The 'V' Word
The choice to abstain in an over-sexualized college culture
Published: Friday, February 14, 2014
Updated: Friday, February 14, 2014 00:02
College students have sex. Older generations shake their finger at hookup culture while students themselves grapple to make sense of it all. Maybe they’re looking for love, connection, pleasure or some combination of the three, or maybe they’re looking for nothing at all.
Yet, for all the think pieces that focus on sex at college, most of them leave out an important demographic: virgins. According to the Guttmacher Institute, 61 percent of American 18-year-olds have had sex, and while that may be the number people focus on most, there’s another 39 percent of that group that are virgins. By age 20, the number of people who have had sex goes up to about 72 percent, leaving a quarter of that age group sexually inexperienced. There is no major difference between the numbers for men and women.
Within that population, there’s a lot of diversity. There are those who abstain for religious or moral reasons. There are those who haven’t found the right person. There are students for whom it’s simply not a priority, and there are those who have tried to lose it — with little success.
With sex such a frequent topic among college students — and, in some cases, a point of pride — it’s obvious why some who fall into the minority category might feel anxious about their virgin status. A quick Google search shows thousands of articles about the topic, ranging from adults recounting their own experiences as collegiate virgins to current undergrads explaining why retaining their V-card makes them uncomfortable. The website College Crush calls it “The Burden of Being a Virgin.”
Kate (COL ’16)* identifies as a virgin, and, while she admits that her inexperience may keep her from taking risks, she doesn’t consider it a “burden.” She hasn’t had sex yet mostly because she hasn’t found someone she wants to lose her virginity to.
“The option hasn’t presented itself. I would have to get to a very comfortable state before even considering it,” she said. Kate doesn’t see herself having sex before she’s in a long-term, committed relationship, which she has yet to find at Georgetown.
Kate isn’t sure how her sexual inexperience compares with her friends’ lives, partially because the phrase “hook up” can have so many meanings. To different people at different times, it can mean making out, oral sex or sexual intercourse. Some of Kate’s friends use the term interchangeably, making it difficult to distinguish the implications.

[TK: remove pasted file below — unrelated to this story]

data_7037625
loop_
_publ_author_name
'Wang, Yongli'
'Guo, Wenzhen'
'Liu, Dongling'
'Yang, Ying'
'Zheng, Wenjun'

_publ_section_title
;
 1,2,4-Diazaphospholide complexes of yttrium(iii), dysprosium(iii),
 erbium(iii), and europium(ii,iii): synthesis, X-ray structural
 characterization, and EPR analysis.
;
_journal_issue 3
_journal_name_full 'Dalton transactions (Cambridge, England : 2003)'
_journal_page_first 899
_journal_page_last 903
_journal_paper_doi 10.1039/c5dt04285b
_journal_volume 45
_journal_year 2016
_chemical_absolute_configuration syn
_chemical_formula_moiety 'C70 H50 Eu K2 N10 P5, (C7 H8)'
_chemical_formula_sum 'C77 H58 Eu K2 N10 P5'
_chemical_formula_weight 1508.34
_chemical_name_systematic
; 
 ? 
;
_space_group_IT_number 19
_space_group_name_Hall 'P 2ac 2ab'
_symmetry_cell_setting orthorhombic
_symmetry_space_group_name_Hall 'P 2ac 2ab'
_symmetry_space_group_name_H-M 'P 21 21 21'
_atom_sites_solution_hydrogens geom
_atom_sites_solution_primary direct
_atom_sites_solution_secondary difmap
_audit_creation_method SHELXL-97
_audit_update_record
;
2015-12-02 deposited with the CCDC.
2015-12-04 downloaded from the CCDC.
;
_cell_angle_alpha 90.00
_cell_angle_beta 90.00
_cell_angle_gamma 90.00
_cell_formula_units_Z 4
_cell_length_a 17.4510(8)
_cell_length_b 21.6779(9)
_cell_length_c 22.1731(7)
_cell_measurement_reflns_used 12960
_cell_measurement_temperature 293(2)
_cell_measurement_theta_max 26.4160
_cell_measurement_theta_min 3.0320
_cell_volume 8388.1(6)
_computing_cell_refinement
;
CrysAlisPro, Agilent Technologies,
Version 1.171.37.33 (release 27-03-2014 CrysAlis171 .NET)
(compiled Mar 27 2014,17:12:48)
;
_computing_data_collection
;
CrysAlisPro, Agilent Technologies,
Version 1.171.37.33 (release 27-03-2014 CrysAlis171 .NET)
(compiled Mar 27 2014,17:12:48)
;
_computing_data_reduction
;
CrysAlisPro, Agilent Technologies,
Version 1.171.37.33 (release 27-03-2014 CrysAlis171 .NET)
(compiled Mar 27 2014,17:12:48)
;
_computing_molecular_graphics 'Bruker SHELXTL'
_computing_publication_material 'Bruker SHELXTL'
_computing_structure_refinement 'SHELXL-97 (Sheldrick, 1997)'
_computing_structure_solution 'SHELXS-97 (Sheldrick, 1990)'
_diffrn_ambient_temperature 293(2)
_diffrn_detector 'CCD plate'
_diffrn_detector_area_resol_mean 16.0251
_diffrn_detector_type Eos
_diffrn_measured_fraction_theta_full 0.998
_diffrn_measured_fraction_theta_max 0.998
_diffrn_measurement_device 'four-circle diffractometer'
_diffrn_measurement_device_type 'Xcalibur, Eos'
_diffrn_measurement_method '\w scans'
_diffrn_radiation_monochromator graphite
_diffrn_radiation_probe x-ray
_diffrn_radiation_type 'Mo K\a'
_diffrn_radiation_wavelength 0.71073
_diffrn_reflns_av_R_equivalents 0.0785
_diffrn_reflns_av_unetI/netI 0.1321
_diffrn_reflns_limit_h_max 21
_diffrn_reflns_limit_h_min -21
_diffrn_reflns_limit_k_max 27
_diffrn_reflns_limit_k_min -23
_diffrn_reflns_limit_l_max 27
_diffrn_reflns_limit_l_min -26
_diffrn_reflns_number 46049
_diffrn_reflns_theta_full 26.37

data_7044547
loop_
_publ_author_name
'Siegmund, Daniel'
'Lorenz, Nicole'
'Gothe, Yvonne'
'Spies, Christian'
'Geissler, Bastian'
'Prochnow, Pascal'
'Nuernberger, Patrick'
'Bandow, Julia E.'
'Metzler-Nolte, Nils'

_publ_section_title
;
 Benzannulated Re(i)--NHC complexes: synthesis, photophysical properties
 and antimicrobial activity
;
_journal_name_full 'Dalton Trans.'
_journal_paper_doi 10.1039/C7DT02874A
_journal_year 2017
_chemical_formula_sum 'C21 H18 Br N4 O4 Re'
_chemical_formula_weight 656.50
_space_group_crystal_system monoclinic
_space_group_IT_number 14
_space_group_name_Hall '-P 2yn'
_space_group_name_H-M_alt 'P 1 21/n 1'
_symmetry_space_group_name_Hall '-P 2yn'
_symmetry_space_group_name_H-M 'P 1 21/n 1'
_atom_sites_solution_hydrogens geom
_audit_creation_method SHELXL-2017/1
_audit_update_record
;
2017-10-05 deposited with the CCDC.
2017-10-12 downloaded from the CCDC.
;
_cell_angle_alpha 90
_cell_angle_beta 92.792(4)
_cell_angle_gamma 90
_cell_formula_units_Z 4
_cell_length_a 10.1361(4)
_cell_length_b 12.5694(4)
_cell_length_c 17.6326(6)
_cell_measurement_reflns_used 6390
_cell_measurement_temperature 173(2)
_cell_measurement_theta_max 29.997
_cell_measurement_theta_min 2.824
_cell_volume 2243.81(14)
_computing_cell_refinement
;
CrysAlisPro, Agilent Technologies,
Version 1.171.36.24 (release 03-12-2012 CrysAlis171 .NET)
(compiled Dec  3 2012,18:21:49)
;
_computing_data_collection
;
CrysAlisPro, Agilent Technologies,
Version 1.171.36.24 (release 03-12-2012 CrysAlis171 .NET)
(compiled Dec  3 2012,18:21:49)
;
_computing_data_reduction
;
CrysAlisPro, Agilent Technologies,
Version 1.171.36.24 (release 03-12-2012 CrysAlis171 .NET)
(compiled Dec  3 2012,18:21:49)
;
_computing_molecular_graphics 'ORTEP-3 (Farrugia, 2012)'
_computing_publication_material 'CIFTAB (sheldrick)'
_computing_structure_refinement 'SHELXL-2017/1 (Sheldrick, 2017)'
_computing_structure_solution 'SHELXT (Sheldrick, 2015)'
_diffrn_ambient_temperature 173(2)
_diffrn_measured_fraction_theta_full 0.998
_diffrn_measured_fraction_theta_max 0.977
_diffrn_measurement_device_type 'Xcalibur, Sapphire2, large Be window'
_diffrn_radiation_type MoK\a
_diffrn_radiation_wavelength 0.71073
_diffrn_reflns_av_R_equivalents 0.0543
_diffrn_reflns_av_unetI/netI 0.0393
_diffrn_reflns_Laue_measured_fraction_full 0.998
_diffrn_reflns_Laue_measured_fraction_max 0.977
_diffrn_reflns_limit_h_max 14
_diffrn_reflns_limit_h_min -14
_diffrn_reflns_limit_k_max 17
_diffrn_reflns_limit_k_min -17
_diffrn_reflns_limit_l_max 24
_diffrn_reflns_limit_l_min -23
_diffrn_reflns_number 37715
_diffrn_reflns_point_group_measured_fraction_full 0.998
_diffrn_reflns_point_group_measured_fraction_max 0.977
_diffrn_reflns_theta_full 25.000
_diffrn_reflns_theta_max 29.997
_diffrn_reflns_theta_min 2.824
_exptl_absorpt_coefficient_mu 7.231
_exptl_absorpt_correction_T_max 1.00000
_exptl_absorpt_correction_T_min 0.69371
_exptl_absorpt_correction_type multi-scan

“You never really know what a person’s perspective is on [casual sex] because you don’t know what their definition is,” she said. “People talk about [their hookups] all the time. … What did you actually do, and what does that mean to you?”
Kate personally has no interest in the hookup scene, in any sense of the word.
“I don’t think I would ever meet a stranger and have sex with them, not at this point,” she said. And while her friends often make out with boys they meet at parties, she’s not comfortable doing that with someone she just met.
For those in the LGBTQ community at Georgetown, the matter of remaining a virgin is further complicated by certain expectations and stereotypes.
Aaron* (SFS ’16), like Kate, also wants to wait until he trusts his partner completely before he has sex. That means that, although he has been in three relationships, he has remained a virgin.
“I don’t do anything [sexual] unless I’m in a relationship with someone because I personally like that emotional connection. I think it just heightens it,” he said. “I need to trust this person completely before I can make that jump to sex.”
“There definitely is a big pressure to have lots of sex in the gay community,” he said. “I’ve had three long relationships, and so a lot of people think that within a couple weeks you’re having sex.” Aaron felt that pressure to hook up soon after arriving on campus.
“When I got to college, you go to the first Pride party or you go to Town [Danceboutique, a gay bar] and it’s all hooking up,” he said. “Someone told me if you talk to a guy for more than 10 minutes, you’re supposed to go home with him.”
Once Aaron made it clear he was not interested in hooking up, he quickly found himself labelled a “prude” and “bitch.” He thinks part of the problem is the way newly out members are brought into the community. More experienced gay men immediately want to hook up with these men, in order to “show [them] what being gay is.”
“What it creates is [that] all these people coming out, they only associate being gay with sex and not the romantic aspects of it and not the community aspects of it,” he said. Aaron believes that because so many newly-out gay men associate the community solely with sex, they don’t realize that they have the choice to opt out of that culture — partially because not having sex is rarely discussed.
“You don’t talk about [virginity] as much,” he said. “I’ve had to pretend I’ve had sex for some people because people just assume [I have], and I don’t want to go into it with strangers.”
Giovanna Kimberly (COL ’16) sees sex as something other than a collegiate bucket list item. She plans to remain a virgin because she wants to be in a trusting relationship, and for her, this means abstaining from sex until marriage.